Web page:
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For Tohakuryu:  The kanji  likely can reference his home, Tokyo, his stable naming convention/legacy (Azuma/To/ ), and his University: 東洋大学.

 

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4 minutes ago, Seiyashi said:

 

RabidJohn's pretty much summed up what it takes to get a Hakuho II. The only likely candidate on a performance basis right now is Hokuseiho, and IMO he only deserves it if he reaches sanyaku by the end of this year.

Well 2020 is coming to a close real soon, so he definitely won’t even reach Juryo from Sandanme in one basho.

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2 minutes ago, rhyen said:
9 minutes ago, Seiyashi said:

 

RabidJohn's pretty much summed up what it takes to get a Hakuho II. The only likely candidate on a performance basis right now is Hokuseiho, and IMO he only deserves it if he reaches sanyaku by the end of this year.

Well 2020 is coming to a close real soon, so he definitely won’t even reach Juryo from Sandanme in one basho.

Gah. I meant 2021 - clearly so can't wait for this year to be over, I'm already in 2021!

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The current Sadanoumi is the son of ex-Komosubi (and former Oyakata) Sadanoumi, right?  He switched from his real name to the father's shikona when he reached Jonidan.  Of course, the father was obviously OK with the switch, and he wasn't an ex-Ozeki or Yokozuna.

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23 minutes ago, Yamanashi said:

The current Sadanoumi is the son of ex-Komosubi (and former Oyakata) Sadanoumi, right?  He switched from his real name to the father's shikona when he reached Jonidan.  Of course, the father was obviously OK with the switch, and he wasn't an ex-Ozeki or Yokozuna.

Interesting - that seems earlier than usual. Tochiazuma waited until he got to juryo before he adopted his father's shikona, for example.

I was unaware that ichidai toshiyori names could not only not be passed on to retiring rikishi as kabu but could not even be used by active rikishi.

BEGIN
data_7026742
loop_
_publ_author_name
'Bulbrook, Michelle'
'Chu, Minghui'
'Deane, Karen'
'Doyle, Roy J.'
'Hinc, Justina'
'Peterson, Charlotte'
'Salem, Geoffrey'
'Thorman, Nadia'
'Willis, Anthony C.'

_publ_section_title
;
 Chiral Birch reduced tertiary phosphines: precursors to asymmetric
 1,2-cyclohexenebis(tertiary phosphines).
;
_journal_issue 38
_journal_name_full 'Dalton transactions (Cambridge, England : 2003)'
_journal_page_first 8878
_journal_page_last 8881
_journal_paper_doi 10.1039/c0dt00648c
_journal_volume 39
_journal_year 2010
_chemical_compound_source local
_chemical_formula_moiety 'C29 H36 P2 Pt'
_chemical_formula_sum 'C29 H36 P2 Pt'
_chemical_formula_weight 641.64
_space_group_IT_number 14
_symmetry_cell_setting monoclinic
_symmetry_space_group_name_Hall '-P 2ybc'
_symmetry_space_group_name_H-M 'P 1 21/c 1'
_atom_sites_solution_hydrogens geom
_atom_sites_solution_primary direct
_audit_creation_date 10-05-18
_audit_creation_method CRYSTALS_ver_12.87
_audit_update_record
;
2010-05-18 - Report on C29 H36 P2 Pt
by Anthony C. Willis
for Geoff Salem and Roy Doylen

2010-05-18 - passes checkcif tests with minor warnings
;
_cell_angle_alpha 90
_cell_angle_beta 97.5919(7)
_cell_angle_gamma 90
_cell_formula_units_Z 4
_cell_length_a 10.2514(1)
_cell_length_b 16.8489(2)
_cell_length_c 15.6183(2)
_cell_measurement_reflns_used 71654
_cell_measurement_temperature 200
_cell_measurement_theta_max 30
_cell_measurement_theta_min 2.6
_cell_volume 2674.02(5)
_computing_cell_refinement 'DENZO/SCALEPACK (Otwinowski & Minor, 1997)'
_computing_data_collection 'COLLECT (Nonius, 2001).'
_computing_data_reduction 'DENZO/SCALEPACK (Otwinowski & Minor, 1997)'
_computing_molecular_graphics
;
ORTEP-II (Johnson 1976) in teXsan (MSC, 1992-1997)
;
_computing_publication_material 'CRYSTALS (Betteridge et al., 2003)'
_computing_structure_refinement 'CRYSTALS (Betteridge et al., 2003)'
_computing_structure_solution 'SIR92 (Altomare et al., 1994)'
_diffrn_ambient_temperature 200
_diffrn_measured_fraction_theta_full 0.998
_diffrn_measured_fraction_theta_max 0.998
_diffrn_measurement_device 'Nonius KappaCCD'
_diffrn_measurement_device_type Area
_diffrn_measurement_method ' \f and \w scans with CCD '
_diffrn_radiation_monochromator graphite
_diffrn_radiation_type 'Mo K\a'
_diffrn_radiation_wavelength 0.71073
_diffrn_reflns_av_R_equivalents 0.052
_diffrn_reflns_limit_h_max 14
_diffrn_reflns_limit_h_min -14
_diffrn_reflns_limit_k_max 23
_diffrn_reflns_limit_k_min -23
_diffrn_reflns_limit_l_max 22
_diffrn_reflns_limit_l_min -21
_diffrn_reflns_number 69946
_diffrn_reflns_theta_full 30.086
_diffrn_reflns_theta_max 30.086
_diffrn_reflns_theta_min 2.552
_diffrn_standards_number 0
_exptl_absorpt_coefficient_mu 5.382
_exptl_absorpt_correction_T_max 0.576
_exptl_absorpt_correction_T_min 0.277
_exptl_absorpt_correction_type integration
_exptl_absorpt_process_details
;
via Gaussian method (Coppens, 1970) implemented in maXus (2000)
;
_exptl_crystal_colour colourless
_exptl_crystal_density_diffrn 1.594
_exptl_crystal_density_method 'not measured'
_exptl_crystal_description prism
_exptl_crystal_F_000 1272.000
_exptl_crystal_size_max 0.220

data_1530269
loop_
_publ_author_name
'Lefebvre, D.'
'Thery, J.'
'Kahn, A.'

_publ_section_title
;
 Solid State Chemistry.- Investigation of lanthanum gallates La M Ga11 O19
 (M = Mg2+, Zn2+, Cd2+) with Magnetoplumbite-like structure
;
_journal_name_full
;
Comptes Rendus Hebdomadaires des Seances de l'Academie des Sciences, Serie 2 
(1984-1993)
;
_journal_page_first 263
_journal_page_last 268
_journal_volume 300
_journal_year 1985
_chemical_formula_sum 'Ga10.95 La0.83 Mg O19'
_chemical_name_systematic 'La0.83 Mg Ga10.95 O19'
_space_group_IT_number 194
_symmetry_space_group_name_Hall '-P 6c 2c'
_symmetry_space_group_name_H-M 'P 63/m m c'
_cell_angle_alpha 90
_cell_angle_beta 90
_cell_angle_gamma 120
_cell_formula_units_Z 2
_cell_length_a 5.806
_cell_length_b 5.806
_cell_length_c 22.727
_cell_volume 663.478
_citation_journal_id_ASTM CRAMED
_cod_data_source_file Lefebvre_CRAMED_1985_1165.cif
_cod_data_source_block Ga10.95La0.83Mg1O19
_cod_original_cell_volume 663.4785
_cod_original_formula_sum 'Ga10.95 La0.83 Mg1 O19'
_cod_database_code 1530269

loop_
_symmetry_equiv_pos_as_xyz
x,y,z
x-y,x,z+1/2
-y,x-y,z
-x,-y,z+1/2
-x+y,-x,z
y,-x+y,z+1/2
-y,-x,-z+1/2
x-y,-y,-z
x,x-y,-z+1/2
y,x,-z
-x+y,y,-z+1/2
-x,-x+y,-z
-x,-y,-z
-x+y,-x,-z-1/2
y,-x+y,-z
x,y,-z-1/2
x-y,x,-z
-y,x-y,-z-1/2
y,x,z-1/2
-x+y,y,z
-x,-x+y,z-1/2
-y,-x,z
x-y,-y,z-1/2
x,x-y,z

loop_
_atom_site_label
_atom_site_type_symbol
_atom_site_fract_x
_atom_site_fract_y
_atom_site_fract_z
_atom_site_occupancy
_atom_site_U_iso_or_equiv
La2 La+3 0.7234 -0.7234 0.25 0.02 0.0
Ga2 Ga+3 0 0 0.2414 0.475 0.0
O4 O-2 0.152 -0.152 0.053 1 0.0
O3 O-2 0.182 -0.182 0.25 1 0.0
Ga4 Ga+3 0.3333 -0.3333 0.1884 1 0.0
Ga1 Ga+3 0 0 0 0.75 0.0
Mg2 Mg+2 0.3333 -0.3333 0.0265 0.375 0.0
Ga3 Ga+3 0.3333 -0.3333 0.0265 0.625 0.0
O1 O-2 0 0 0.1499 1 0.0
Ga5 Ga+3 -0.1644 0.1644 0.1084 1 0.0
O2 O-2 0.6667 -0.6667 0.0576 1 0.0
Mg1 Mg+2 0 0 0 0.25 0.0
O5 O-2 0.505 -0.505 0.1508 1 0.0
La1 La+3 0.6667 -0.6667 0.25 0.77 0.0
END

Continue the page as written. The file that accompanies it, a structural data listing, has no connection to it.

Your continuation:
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1 hour ago, Seiyashi said:

RabidJohn's pretty much summed up what it takes to get a Hakuho II. The only likely candidate on a performance basis right now is Hokuseiho, and IMO he only deserves it if he reaches sanyaku by the end of this year 2021.

Is it an actual rule - like in black and white - that you can't use an ichidai-toshiyori name, or is it just an accepted norm? Because you know how Hakuho feels about pesky "norms". And no, I do not think a speedy sanyaku run would suffice. I can definitely see him being up for offering the name to his disciples/descendants - it's part of cementing his legacy. Taking the name "Hakuho" is more than an Ozeki/Yokozuna run, which looks run-of-the-mill at this point - it's damn near the highest achievement that any rikishi (barring being/surpassing Hakuho himself) can earn. It would literally be the greatest embarrassment of all sumo history if Hokuseiho went quickly up, got the rank, the name, and then fell back down. I wouldn't wish it on my worst enemy. Inherently, there must be some sort of stability. Conferring such a name in a sense is like a Yokozuna promotion, it is not something you can take back, even if you reverted back to your old name. To me, an appropriate "promotional criteria" would be 20 yusho of reasonable quality or at least 10 in a short span of time (we are talking at least 5 consecutive yusho, haha).